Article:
Instead, he finished a distant sixth.
The Pistons, once second only to the Spurs as a model NBA franchise, have become so forgotten, a waning Landry Fields and a one-dimensional Gary Neal finished ahead of Monroe. We can skip the reasonable debate about whether Monroe belonged ahead of John Wall and/or DeMarcus Cousins. I’d have to explain first why Monroe belongs ahead of Fields and Neal, and frankly, that seems like a waste of time. Fields and Neal don’t belong in the conversation.
If I wanted to discuss Monroe’s worthiness, I could tell you no rookie since Chris Webber in 1994 scored more points per game on a higher shooting percentage.
But at this point, none of that really matters. The voters already made their mistake, and nothing will change it. Hopefully, Monroe will make the All-Rookie team, but that would serve only as a consolation prize.
In every logical way, I shouldn’t care about this. Monroe wasn’t going to win the award, anyway. I figured he’d finish third, like he did in the TrueHoop Network awards. I know I should have laughed at the voting and moved on.
But I can’t. Monroe was our pearl in the garbage dump. The Pistons didn’t do much right this year, but Monroe’s play provided hope. Even the most pessimistic articles about the Pistons contained phrases like “besides Greg Monroe.”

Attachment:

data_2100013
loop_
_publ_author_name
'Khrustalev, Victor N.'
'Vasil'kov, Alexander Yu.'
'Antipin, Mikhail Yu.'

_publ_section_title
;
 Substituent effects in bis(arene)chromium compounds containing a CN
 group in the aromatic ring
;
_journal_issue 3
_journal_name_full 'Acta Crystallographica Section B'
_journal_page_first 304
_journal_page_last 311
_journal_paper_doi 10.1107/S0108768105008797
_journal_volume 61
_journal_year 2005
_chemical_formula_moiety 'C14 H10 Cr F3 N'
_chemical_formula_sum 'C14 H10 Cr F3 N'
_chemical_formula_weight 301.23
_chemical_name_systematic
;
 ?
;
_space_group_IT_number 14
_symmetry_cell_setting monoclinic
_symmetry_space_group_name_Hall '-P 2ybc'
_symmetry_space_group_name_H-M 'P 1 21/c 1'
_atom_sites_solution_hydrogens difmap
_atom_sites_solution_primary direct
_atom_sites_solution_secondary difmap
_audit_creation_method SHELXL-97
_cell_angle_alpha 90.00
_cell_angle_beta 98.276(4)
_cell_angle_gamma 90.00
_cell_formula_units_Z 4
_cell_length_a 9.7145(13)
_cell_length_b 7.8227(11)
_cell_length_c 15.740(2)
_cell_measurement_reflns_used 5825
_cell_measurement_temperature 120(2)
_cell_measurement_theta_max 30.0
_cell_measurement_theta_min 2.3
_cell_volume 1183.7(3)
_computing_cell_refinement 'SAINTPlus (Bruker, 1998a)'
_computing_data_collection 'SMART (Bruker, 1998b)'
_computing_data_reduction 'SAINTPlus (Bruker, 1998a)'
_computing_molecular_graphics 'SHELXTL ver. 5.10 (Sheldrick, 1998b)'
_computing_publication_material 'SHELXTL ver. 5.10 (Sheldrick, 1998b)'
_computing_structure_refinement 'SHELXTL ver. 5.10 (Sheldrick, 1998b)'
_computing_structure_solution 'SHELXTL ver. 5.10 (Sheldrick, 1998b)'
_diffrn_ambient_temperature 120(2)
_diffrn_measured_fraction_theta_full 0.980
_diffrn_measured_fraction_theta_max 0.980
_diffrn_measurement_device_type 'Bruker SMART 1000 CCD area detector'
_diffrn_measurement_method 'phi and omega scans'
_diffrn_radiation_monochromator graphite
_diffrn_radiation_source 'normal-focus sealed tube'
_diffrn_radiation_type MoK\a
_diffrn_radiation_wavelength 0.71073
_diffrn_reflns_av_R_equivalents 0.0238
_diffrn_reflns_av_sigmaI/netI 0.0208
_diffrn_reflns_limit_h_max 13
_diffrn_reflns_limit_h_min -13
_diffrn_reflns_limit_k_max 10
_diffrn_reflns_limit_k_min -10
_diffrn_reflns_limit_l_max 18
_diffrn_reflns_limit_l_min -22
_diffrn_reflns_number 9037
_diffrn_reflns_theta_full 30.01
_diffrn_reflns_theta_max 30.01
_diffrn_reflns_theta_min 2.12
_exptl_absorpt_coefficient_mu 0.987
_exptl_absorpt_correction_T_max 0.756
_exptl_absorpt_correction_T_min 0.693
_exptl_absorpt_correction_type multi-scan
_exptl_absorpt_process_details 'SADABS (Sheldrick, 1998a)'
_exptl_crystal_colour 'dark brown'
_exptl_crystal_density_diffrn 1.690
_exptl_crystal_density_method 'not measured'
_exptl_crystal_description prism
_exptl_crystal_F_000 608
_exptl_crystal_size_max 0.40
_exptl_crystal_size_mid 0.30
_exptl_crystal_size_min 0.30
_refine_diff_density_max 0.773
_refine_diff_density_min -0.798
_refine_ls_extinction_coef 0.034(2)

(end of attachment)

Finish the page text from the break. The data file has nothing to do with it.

Making a miserable season considerably less miserable isn’t and shouldn’t be a criterion for Rookie of the Year voting – and Monroe doesn’t need it to boost his candidacy – but it explains why I can’t let this go. He gave us better than we ever could have expected.
MOTIVATION! And no i aint talkn bout the song!
By all accounts, Monroe is a smart guy. I’m sure he knows he deserved to place higher. If he can twist that knowledge into motivation, good for him.
But I’m not convinced today will significantly alter the course of Monroe’s career. If he had finished second or 10th or anywhere between, I doubt it would’ve made a meaningful long-term impact, regardless.
So, like I said, I won’t rehash the Monroe-Wall-Cousins (-Fields-Neal) debate. There’s just no point, as much as I wish there was time to change voters’ minds. But I will show you these three charts about Monroe.
When the season began, Monroe couldn’t finish at the rim. But his field-goal percentage steadily improved.
When the season began, Monroe couldn’t convert from the charity stripe. But his free-throw percentage steadily improved.
When the season began, because of the above factors, Monroe didn’t score much. But his points per 36 minutes steadily improved.
A more impressive showing in the Rookie of the Year voting would’ve vindicated Monroe’s effort and given the Pistons a much-needed reason to celebrate. But good feeling doesn’t come free in the NBA. Monroe and the Pistons have a lot of work ahead to earn respect from a national group of decision makers.
But I’ll bet those charts will show more about Monroe’s future than today’s result will.
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